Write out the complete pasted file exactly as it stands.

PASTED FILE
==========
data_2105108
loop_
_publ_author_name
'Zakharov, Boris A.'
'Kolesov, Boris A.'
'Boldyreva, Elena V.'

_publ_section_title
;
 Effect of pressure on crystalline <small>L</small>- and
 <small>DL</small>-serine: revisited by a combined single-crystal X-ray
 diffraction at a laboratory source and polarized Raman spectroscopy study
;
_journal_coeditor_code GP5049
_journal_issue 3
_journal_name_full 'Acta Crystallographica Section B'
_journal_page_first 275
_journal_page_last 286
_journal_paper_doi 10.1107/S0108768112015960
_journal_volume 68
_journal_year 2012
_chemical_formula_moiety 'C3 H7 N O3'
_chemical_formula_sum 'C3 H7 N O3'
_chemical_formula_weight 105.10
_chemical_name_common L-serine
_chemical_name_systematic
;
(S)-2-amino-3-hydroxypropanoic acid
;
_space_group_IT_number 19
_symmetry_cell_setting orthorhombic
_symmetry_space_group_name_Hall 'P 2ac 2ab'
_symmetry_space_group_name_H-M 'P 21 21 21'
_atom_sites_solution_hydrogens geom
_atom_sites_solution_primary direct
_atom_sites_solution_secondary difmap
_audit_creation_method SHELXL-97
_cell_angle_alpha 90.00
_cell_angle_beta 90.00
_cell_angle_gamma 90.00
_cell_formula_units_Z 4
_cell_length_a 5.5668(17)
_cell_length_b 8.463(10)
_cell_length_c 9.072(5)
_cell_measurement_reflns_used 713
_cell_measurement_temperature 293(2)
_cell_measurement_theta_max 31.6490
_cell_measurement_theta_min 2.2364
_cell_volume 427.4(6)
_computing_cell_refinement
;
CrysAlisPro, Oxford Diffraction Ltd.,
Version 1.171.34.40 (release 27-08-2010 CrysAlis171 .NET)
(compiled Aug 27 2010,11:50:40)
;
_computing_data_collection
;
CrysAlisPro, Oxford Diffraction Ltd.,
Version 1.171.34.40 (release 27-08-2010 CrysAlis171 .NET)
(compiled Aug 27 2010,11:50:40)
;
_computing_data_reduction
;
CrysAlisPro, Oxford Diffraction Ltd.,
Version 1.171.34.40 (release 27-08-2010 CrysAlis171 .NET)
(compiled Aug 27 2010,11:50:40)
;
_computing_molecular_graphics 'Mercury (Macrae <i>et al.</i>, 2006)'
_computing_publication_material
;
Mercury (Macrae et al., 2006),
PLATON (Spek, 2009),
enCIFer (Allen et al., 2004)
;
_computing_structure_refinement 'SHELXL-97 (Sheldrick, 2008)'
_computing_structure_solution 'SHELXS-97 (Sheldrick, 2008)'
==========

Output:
data_2105108
loop_
_publ_author_name
'Zakharov, Boris A.'
'Kolesov, Boris A.'
'Boldyreva, Elena V.'

_publ_section_title
;
 Effect of pressure on crystalline <small>L</small>- and
 <small>DL</small>-serine: revisited by a combined single-crystal X-ray
 diffraction at a laboratory source and polarized Raman spectroscopy study
;
_journal_coeditor_code GP5049
_journal_issue 3
_journal_name_full 'Acta Crystallographica Section B'
_journal_page_first 275
_journal_page_last 286
_journal_paper_doi 10.1107/S0108768112015960
_journal_volume 68
_journal_year 2012
_chemical_formula_moiety 'C3 H7 N O3'
_chemical_formula_sum 'C3 H7 N O3'
_chemical_formula_weight 105.10
_chemical_name_common L-serine
_chemical_name_systematic
;
(S)-2-amino-3-hydroxypropanoic acid
;
_space_group_IT_number 19
_symmetry_cell_setting orthorhombic
_symmetry_space_group_name_Hall 'P 2ac 2ab'
_symmetry_space_group_name_H-M 'P 21 21 21'
_atom_sites_solution_hydrogens geom
_atom_sites_solution_primary direct
_atom_sites_solution_secondary difmap
_audit_creation_method SHELXL-97
_cell_angle_alpha 90.00
_cell_angle_beta 90.00
_cell_angle_gamma 90.00
_cell_formula_units_Z 4
_cell_length_a 5.5668(17)
_cell_length_b 8.463(10)
_cell_length_c 9.072(5)
_cell_measurement_reflns_used 713
_cell_measurement_temperature 293(2)
_cell_measurement_theta_max 31.6490
_cell_measurement_theta_min 2.2364
_cell_volume 427.4(6)
_computing_cell_refinement
;
CrysAlisPro, Oxford Diffraction Ltd.,
Version 1.171.34.40 (release 27-08-2010 CrysAlis171 .NET)
(compiled Aug 27 2010,11:50:40)
;
_computing_data_collection
;
CrysAlisPro, Oxford Diffraction Ltd.,
Version 1.171.34.40 (release 27-08-2010 CrysAlis171 .NET)
(compiled Aug 27 2010,11:50:40)
;
_computing_data_reduction
;
CrysAlisPro, Oxford Diffraction Ltd.,
Version 1.171.34.40 (release 27-08-2010 CrysAlis171 .NET)
(compiled Aug 27 2010,11:50:40)
;
_computing_molecular_graphics 'Mercury (Macrae <i>et al.</i>, 2006)'
_computing_publication_material
;
Mercury (Macrae et al., 2006),
PLATON (Spek, 2009),
enCIFer (Allen et al., 2004)
;
_computing_structure_refinement 'SHELXL-97 (Sheldrick, 2008)'
_computing_structure_solution 'SHELXS-97 (Sheldrick, 2008)'